1811 Slave Revolt Memorial Contributor: Whitney Plantation
From January 8–10, 1811, the largest slave revolt in the U.S. South erupted on the German Coast of Louisiana. About 500 slaves of St. Charles and St. John the Baptist parishes rose up and walked downstream toward New Orleans. They killed two white men and did considerable damage in the plantations they crossed. They were stopped after a rough battle against the local militia backed by regular troops. Many were killed in the action or were reported missing. Dozens of slaves were condemned to death, executed, and beheaded, at the plantations to which they belonged. The heads were planted on poles at places where each of them had undergone punishment. In New Orleans and St. John the Baptist parish, many death sentences were also pronounced.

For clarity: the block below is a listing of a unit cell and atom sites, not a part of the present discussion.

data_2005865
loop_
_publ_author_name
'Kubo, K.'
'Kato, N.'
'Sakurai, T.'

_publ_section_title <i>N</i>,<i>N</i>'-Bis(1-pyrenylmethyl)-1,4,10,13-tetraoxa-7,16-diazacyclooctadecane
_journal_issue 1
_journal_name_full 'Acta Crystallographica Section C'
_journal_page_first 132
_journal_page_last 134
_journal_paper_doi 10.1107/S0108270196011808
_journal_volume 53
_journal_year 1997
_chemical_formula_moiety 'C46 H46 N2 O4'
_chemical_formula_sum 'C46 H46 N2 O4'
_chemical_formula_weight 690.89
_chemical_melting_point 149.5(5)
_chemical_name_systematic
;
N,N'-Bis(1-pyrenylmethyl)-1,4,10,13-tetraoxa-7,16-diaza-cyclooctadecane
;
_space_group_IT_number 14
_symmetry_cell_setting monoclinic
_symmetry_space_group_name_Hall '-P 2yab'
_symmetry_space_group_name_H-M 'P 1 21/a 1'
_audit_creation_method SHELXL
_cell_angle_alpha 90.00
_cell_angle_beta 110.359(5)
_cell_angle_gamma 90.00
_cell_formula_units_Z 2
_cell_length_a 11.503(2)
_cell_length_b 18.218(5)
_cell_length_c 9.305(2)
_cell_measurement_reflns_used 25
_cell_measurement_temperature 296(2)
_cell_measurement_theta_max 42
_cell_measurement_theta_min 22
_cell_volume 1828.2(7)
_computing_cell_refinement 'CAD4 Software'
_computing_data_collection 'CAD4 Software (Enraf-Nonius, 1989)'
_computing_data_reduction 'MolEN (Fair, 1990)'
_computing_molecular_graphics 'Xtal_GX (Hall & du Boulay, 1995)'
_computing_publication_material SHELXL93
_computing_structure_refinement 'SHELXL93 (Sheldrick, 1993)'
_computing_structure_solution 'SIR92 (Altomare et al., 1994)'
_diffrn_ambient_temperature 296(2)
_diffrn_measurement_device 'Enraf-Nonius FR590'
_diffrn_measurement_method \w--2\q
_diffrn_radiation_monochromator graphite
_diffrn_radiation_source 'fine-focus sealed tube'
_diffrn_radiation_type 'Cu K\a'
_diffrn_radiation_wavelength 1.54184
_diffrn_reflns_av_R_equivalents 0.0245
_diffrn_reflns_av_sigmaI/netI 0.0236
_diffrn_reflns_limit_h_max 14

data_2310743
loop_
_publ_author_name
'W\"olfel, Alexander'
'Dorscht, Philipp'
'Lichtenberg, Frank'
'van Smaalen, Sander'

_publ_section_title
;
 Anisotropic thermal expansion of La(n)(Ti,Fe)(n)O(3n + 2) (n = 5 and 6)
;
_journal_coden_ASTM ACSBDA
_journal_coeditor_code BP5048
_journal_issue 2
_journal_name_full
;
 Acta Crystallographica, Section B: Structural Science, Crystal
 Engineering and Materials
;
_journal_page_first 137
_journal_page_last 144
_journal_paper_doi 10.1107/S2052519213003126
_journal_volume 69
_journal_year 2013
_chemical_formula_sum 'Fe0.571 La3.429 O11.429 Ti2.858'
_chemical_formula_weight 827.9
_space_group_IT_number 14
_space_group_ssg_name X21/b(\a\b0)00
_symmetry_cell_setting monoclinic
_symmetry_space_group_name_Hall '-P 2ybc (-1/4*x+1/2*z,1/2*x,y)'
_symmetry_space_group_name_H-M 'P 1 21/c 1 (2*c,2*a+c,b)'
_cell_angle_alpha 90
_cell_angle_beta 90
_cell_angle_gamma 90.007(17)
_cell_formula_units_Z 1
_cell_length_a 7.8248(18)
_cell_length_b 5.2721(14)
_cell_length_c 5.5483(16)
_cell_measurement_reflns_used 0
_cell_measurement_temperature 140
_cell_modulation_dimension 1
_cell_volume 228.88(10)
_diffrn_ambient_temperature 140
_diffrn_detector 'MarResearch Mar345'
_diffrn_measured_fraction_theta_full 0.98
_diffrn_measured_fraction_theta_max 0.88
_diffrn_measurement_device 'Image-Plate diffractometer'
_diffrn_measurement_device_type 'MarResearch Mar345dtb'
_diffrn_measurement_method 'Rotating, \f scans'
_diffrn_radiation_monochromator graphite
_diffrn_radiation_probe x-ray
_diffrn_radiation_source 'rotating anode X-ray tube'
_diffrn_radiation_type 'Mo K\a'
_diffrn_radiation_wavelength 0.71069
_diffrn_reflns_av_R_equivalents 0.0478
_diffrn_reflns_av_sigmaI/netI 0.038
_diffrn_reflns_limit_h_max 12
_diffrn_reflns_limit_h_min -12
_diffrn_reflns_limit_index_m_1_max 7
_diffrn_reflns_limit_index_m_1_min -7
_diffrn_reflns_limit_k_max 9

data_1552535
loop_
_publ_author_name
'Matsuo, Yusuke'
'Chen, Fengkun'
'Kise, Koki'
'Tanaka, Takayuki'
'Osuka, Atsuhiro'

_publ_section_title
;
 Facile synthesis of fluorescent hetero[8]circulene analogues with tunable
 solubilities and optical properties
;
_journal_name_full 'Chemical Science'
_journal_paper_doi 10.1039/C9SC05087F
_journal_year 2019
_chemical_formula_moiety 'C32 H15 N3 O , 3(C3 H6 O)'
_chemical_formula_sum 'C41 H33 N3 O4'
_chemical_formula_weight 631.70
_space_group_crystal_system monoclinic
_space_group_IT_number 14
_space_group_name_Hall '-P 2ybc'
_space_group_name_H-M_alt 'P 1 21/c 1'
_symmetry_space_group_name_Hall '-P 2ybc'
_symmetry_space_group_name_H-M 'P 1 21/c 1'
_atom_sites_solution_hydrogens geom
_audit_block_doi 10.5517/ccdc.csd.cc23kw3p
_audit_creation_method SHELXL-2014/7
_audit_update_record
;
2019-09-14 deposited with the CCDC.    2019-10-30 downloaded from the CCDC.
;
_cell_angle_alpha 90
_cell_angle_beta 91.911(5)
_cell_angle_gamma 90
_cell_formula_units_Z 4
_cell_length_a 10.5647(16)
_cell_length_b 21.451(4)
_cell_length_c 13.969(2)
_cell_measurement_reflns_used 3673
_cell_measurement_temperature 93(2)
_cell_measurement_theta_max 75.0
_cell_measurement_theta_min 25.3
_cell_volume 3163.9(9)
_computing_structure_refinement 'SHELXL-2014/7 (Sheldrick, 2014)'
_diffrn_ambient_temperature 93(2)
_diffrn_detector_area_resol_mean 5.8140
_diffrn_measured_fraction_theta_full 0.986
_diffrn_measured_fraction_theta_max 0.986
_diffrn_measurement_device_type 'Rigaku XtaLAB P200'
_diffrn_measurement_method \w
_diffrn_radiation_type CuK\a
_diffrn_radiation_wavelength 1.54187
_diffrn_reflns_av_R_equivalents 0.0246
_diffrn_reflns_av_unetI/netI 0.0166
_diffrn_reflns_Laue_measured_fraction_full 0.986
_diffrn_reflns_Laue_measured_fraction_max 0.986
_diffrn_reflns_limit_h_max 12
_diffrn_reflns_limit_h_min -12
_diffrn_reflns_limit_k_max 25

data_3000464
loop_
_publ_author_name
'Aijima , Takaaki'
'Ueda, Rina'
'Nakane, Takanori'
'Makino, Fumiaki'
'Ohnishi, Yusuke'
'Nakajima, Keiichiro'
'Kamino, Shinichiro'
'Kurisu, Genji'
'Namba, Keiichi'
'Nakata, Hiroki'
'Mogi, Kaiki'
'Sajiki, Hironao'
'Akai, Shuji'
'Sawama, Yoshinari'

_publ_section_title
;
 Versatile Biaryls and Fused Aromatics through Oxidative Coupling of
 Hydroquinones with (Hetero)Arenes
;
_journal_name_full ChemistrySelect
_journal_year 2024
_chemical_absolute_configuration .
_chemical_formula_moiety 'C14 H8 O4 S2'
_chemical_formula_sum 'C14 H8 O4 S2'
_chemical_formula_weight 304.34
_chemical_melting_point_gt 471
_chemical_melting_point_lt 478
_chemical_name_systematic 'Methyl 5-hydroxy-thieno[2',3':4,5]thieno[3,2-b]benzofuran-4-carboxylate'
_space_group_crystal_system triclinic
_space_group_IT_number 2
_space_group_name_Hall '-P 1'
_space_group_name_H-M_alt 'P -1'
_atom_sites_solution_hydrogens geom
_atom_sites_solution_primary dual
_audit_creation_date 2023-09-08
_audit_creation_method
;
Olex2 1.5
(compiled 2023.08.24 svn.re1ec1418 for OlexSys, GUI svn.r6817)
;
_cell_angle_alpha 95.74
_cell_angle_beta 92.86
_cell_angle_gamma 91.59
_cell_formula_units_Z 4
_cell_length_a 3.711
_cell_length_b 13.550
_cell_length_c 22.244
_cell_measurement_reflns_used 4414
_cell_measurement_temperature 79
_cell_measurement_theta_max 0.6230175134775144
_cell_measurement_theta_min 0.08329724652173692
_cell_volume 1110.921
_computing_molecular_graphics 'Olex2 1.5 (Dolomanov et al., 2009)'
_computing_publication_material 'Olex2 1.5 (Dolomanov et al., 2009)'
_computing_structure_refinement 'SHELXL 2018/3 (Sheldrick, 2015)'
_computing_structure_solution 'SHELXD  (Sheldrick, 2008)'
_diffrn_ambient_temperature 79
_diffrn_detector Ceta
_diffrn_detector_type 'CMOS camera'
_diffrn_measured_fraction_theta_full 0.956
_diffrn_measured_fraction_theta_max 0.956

To create what could be the most extraordinary memorial, the Whitney Museum commissioned Woodrow Nash to create 63 ceramic heads depicting the revolutionaries mounted on steel rods along a pond designed to resemble a meander of the Mississippi River.